This April, we invite you to join us in raising awareness about what autism really means. Here’s how YOU can participate in furthering the conversation during Autism Awareness Month – be sure to jump in with your thoughts and feelings on what the definition of autism is to you and share with everyone you know using the hashtag #AutismAware:

Follow Autism NOW on Facebook and Twitter

Follow The Arc on Facebook and Twitter

Join The Arc’s online community

Read The Arc’s blog

Sign up to receive Autism NOW’s Prism e-newsletter

Join the Autism NOW forums

The Arc Reacts to New National Survey on Autism Prevalence

Peter Berns

Peter V. Berns, CEO of The Arc

Washington, DC – Today, the Health Resources and Services Administration and the Centers for Disease Control and Prevention (CDC) agencies within the U.S. Department of Health and Human Services released a report which estimated autism spectrum disorder (ASD) prevalence based on parental reporting using the National Survey of Children’s Health.   In the survey, the prevalence of parent-reported ASD among children was 2%, or 1 in 50, up from 1.2% in 2007.  According to the CDC, however, much of the increase in the prevalence estimates from 2007 to 2011-2012 was the result of diagnoses of children with previously unrecognized ASD.

Last year, the CDC released new in-depth research estimating that 1 in 88 children had been identified with ASD.  The CDC will release its next round of this kind of research in 2014.  While the new study is based on parent reporting, a different methodology than that used by CDC’s monitoring network, it has tremendous significance for our service systems.

“These statistics represent millions of families across the country that are looking for resources and answers to help their children.  But meanwhile, the across-the-board budget cuts in Washington are hampering the vital efforts of federal agencies like the CDC and the National Institutes of Health, which are working to find the underlying causes of autism, and could have real consequences in our society,” said Peter Berns, CEO of The Arc.

“And these are not the only threats – lifeline programs like Medicaid, Social Security, and Medicare are on the table for real cuts that may impact the ability of these families to get services in the near and distant future for their children, as well as hurting adults with ASD who depend on those programs today.  It is not enough to say we want a balanced approach to deficit reduction – we must stand together and say that we cannot simply cut our way out of this situation.  We need more revenue to pay for critical investments like prevention and treatment, as well as services and supports for people with autism,” added Berns.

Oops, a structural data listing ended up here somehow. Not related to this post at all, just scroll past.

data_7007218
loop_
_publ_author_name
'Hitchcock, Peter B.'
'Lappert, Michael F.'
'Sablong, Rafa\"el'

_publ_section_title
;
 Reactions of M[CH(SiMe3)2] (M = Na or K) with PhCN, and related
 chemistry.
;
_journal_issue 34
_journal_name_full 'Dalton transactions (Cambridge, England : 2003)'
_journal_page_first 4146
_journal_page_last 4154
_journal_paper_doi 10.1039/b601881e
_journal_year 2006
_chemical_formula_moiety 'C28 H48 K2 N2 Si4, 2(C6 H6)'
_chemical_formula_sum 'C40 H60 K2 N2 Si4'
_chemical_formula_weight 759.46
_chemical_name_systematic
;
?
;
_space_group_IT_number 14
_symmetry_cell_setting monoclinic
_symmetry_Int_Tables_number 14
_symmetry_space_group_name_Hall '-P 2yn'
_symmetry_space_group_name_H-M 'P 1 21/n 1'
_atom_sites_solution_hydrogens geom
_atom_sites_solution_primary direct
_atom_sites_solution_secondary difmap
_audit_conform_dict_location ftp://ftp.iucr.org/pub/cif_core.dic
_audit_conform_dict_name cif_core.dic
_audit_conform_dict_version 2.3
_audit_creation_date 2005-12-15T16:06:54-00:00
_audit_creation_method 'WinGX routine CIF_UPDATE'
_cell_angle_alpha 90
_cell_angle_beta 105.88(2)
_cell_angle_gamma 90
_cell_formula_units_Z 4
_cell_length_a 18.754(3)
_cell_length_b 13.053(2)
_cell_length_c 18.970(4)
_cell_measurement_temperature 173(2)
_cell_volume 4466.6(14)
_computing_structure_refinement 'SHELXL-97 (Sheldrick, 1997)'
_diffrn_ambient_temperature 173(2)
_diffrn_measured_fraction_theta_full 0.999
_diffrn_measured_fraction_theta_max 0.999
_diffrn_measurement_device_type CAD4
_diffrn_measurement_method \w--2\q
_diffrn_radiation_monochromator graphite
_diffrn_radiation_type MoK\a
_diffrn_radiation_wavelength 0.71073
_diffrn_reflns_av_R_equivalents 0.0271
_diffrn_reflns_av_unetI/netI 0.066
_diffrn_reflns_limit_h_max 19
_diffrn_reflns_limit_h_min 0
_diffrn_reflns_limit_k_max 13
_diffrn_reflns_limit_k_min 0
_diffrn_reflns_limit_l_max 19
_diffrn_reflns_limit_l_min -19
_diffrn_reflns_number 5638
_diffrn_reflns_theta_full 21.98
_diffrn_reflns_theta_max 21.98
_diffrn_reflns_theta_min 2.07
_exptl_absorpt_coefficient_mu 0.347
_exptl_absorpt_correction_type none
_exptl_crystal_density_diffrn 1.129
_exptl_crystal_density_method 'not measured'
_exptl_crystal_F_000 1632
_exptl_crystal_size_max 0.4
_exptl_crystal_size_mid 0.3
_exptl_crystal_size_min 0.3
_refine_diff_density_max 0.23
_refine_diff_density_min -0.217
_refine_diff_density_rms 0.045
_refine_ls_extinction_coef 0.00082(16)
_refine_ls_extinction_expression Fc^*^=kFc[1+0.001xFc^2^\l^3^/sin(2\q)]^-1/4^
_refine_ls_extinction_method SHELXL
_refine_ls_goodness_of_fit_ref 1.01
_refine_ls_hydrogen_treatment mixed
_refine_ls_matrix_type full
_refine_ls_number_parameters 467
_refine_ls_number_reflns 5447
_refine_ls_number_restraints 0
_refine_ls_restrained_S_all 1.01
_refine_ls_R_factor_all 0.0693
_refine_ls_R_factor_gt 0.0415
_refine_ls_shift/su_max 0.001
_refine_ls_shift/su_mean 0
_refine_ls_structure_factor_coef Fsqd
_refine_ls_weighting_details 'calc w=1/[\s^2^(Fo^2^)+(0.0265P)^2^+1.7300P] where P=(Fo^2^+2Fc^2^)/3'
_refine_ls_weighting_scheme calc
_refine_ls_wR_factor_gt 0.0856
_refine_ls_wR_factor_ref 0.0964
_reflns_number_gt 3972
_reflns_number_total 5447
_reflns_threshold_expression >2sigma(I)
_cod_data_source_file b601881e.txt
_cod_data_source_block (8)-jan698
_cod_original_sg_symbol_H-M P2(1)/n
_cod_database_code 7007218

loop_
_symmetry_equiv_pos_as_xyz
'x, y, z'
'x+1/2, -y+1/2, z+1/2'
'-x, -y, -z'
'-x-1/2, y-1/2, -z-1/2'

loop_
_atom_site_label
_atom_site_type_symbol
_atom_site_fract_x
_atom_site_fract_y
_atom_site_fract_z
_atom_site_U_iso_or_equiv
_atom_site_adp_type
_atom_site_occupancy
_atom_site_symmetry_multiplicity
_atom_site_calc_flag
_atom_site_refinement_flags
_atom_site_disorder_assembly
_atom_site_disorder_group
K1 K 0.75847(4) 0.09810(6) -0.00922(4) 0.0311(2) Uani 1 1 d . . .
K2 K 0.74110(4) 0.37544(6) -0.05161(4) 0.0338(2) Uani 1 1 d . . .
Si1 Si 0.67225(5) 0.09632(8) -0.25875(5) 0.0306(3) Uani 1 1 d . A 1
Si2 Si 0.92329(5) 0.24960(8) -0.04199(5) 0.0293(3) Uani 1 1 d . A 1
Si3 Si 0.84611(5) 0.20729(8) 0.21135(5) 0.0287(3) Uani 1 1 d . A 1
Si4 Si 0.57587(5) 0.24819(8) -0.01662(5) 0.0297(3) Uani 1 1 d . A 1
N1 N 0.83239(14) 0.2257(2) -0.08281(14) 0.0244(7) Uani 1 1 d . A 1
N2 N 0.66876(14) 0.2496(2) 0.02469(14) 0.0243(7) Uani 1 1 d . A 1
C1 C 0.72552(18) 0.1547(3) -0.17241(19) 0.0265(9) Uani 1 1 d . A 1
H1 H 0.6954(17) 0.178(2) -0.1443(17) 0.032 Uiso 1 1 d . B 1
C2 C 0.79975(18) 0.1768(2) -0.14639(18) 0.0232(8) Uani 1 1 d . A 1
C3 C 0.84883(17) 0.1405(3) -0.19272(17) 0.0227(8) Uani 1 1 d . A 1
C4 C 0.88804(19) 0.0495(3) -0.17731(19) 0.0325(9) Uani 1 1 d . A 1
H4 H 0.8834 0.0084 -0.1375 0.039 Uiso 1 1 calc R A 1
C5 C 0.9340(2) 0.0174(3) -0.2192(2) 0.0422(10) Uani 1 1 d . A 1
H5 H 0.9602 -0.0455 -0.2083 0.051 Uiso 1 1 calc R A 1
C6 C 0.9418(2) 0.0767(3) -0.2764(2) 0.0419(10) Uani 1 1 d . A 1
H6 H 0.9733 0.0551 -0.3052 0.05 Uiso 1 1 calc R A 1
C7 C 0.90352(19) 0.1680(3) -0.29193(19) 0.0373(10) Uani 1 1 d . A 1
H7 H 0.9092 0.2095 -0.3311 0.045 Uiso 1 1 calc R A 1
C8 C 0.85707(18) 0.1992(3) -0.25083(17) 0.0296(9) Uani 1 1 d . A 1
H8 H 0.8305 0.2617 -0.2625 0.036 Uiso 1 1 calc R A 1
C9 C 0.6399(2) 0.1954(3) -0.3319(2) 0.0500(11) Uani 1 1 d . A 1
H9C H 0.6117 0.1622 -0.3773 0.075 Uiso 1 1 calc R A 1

Early identification and intervention can have a significant impact on a child’s ability to learn new skills.  CDC’s “Learn the Signs. Act Early.” health education campaign promotes awareness among parents, health professionals, and child care providers about healthy developmental milestones, the importance of tracking each child’s development, and acting early if there are concerns. CDC offers free online resources, including checklists of developmental milestones, at www.cdc.gov/ActEarly.

Autism NOW: The National Autism Resource and Information Center, a federally funded project of The Arc, is another resource for people with ASDs and their families.  The online center aims to help people searching the web separate fact from fiction when it comes to autism.  Learn more at www.autismnow.org.

What Do You Think About Autism NOW?

Have you ever visited www.autismnow.org? We’d like to know what you think. Did you find what you were looking for? Do you have any suggestions for how we might improve? Take our short survey to help us ensure that this website is serving you well.

If you’re not familiar with autismnow.org, we highly recommend you take a look. Autism NOW: The National Autism Resource and Information Center is a project of The Arc funded, in part, by a grant from the Administration on Intellectual and Developmental Disabilities. It is designed to be a dynamic, interactive and central point of quality resources and information for people with Autism Spectrum Disorders (ASD) and other developmental disabilities as well as their families and others. In addition to autismnow.org, this project has created events, online education opportunities and a vibrant online social community dedicated to collecting and sharing quality information, vetted by experts and easily accessible. If you are an individual who identifies as being on the Autism spectrum or are just interested in getting more information about ASD, we invite you to explore and share the site and then take the survey if you have some feedback you’d like to give.

Join Us for our First Twitter Chat! We’ll Talk About Autism with the CDC and More

Twitter Bird Logo

On Monday, April 30th at 3pm EST, The Arc will host a Twitter chat with the Centers for Disease Control and Prevention (CDC) and other organizations to talk about the latest data on the prevalence of autism and the resources available to people with autism spectrum disorders and their families. During the hour-long chat, we will take your questions and comments – so join us for this Twitter dialogue!

We will explore topics like the early signs of autism in a child, the latest research, including the CDC’s new prevalence data, and resources available through The Arc’s Autism NOW Center.